UCL News


UCL research: short detention periods have long-term impact

13 October 2009


Barbed wire fence geog.ucl.ac.uk/mru/" target="_self">UCL Migration Research Unit
  • Report abstract
  • Full report
  • A new UCL report shows that the impact of detention is enduring - even if the period in custody is relatively short.

    The report, carried out by the Migration Research Unit at UCL and the Zimbabwe Association, involved interviews with Zimbabwean asylum seekers: 21 ex-detainees and 14 detainee visitors.

    The report, funded by the Nuffield Foundation, found that the majority of detainees experienced acute short-term distress - including deterioration in mental and physical health, flashbacks to confinement and past trauma, and difficulties in re-adjusting to life in the community.

    The longer term effects were worse among ex-detainees who remain in limbo in the UK, lacking status and certainty about their futures. They described feeling depressed and anxious, and some said they had felt suicidal.

    Although those who had since been recognised as refugees were faring better, they still were dealing with the legacy of their period in detention. The ex-detainees tended to have a great sense of being victims of injustice - a feeling that was not eradicated by subsequent acceptance of asylum claims and being granted British citizenship.

    Francis, a torture survivor, who fled Zimbabwe only to be detained in the UK for five months, has since been recognised as a refugee and become a British citizen. He says in the report:

    "Being granted citizenship can't cross out that experience of being in detention… I was persecuted by my government (in Zimbabwe)… and then detained for saying I'm persecuted… I think maybe it will be something I live with for the rest of my life."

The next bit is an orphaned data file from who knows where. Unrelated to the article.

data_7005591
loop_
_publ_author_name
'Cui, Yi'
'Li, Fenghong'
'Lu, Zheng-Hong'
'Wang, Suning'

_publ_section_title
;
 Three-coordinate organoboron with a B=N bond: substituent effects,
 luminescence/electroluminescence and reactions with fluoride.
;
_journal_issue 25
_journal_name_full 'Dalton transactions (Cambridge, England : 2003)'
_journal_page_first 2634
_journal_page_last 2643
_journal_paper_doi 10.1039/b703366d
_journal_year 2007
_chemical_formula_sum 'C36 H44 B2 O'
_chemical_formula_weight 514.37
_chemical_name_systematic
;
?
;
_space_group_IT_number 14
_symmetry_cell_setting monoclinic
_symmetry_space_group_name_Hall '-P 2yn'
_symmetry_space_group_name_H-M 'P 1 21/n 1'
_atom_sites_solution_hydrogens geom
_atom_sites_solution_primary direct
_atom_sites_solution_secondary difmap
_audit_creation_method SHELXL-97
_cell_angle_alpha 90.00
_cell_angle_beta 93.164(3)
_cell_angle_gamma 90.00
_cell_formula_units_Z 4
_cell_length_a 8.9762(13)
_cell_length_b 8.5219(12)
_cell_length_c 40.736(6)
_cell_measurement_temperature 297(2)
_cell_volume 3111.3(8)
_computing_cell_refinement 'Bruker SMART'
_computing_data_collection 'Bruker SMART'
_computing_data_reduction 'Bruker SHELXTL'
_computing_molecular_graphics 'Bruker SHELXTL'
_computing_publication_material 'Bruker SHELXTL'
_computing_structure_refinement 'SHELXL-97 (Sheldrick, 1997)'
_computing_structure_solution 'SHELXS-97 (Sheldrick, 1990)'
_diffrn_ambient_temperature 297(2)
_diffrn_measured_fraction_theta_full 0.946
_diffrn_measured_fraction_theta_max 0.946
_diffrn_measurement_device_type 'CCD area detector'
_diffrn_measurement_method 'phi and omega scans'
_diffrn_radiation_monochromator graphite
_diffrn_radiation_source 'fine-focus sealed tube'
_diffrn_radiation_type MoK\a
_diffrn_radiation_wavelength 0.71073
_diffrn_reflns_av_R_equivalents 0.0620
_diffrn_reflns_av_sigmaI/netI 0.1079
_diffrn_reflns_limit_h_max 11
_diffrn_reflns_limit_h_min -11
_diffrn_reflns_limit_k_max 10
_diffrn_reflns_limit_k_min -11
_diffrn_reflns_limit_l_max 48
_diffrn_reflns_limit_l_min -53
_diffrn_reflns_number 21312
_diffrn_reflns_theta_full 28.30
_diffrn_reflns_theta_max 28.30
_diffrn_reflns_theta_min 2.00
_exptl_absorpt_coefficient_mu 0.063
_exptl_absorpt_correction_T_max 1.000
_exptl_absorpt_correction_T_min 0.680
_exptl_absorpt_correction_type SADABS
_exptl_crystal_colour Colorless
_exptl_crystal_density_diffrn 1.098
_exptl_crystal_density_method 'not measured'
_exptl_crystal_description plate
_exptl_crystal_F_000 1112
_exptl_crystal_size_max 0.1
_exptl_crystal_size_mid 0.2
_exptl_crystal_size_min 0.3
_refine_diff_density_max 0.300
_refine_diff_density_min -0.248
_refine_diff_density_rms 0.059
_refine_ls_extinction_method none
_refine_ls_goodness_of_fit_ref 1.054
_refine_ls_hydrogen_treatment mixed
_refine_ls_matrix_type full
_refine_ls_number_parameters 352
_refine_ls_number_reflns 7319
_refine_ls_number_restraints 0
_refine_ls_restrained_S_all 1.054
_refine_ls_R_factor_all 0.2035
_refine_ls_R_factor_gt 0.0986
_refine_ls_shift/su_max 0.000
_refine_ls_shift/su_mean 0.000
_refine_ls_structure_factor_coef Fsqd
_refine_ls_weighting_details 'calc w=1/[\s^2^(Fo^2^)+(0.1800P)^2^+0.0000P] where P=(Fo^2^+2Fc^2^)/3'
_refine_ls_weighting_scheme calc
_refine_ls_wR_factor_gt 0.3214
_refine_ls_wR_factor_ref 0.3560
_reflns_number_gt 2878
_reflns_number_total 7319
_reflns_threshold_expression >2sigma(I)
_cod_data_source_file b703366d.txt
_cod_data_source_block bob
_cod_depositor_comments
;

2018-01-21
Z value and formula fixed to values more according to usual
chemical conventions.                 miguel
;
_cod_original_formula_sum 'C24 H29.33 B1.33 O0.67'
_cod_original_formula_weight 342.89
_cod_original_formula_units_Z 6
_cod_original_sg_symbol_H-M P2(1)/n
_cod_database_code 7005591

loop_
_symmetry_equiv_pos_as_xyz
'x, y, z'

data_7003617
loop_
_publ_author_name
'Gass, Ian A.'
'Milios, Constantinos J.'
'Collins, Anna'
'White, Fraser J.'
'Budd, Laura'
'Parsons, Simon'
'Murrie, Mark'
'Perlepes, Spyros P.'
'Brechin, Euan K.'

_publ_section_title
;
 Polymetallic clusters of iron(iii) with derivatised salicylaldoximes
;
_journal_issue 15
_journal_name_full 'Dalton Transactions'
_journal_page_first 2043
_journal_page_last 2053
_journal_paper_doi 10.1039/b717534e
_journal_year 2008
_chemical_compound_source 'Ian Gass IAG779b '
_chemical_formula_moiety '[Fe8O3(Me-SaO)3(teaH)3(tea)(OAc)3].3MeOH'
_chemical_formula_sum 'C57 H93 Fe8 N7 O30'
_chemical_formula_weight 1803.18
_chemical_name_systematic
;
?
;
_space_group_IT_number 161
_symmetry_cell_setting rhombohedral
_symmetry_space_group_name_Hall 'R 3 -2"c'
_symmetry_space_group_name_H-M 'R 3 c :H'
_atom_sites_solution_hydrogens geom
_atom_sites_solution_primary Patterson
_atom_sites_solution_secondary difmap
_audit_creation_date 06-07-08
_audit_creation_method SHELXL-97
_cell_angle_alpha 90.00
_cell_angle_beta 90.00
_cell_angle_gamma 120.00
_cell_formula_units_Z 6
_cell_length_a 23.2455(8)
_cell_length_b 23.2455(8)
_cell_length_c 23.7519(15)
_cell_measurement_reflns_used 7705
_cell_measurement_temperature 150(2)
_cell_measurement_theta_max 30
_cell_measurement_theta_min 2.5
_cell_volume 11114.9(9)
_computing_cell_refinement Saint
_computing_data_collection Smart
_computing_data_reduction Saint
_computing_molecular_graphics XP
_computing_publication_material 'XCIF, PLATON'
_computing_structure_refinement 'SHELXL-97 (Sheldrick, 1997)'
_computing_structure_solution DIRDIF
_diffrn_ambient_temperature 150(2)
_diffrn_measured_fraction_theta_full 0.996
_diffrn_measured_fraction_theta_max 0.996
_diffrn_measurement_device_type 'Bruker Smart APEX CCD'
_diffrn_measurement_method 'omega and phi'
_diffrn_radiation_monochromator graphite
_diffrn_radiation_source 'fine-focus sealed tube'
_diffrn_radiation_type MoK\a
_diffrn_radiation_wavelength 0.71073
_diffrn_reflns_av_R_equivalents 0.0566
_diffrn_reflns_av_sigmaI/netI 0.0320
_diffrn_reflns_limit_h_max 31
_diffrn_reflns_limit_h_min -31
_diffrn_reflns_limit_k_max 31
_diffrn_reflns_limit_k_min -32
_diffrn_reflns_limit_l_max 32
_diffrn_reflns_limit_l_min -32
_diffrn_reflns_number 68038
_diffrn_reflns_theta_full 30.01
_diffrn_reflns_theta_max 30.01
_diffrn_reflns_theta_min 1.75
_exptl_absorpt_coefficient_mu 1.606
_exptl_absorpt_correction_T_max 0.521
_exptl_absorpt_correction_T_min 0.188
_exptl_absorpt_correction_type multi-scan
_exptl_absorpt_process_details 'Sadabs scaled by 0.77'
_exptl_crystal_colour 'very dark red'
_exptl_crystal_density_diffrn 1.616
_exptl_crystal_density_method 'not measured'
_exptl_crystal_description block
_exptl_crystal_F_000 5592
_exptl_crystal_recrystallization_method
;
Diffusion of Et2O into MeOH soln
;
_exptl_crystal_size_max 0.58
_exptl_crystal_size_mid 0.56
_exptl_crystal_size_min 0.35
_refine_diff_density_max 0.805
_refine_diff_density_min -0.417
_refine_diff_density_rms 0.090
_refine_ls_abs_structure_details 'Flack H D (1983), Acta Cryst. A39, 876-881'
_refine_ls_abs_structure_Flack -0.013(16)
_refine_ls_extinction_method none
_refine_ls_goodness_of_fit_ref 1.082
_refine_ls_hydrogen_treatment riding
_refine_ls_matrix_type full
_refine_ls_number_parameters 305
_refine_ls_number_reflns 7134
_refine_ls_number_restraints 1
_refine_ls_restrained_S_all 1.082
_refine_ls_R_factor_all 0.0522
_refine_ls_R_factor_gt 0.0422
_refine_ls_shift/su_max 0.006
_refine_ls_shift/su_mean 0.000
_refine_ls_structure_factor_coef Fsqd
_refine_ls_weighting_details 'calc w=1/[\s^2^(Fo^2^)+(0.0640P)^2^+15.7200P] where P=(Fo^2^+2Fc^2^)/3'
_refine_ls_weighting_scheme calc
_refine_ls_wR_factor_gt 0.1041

Maxwell, another person who has since been recognised as a refugee, spent nine months in detention in the UK, says:

    "It still gets to me, still comes back, even now, when I'm just lying down… the not being free, the fear, the being in prison when you've not committed a crime (in the UK), just for running when they (the Zimbabwean authorities) tried to kill you."

    The report author, Dr JoAnn McGregor, Lecturer in Human Geography, Migration Research Unit at UCL said:

    "The careless and indiscriminate use of detention as part of the UK immigration system is achieving little or nothing in enforcing immigration rules, but there is mounting evidence that it is damaging the individuals who experience it. The Zimbabwean detainees we talked to have already experienced much upheaval and trauma - many had been imprisoned and tortured by the Mugabe regime. They were very vulnerable and as our report shows even short periods in UK detention facilities are having lasting impacts. We are talking about people who, in some cases, have been subsequently recognised as refugees and granted citizenship - and in others, people who remain in the UK with no prospect of return. We are hurting our fellow citizens, we are damaging our country's reputation as a respecter of human rights - and all for nothing in terms of immigration law enforcement."


    UCL context
    The Migration Research Unit (MRU) is based in the Department of Geography at UCL. It was founded in 1988 and has developed a reputation for high quality research focused particularly on national and European migration trends and migration policy. Extensive links have been developed with governmental organisations, academic institutions and other agencies both in the UK and overseas. Research has been undertaken for the European Commission, the OECD, the Council of Europe, the UK Department for Education and Employment, the Home Office, the UN, the Australian Government.

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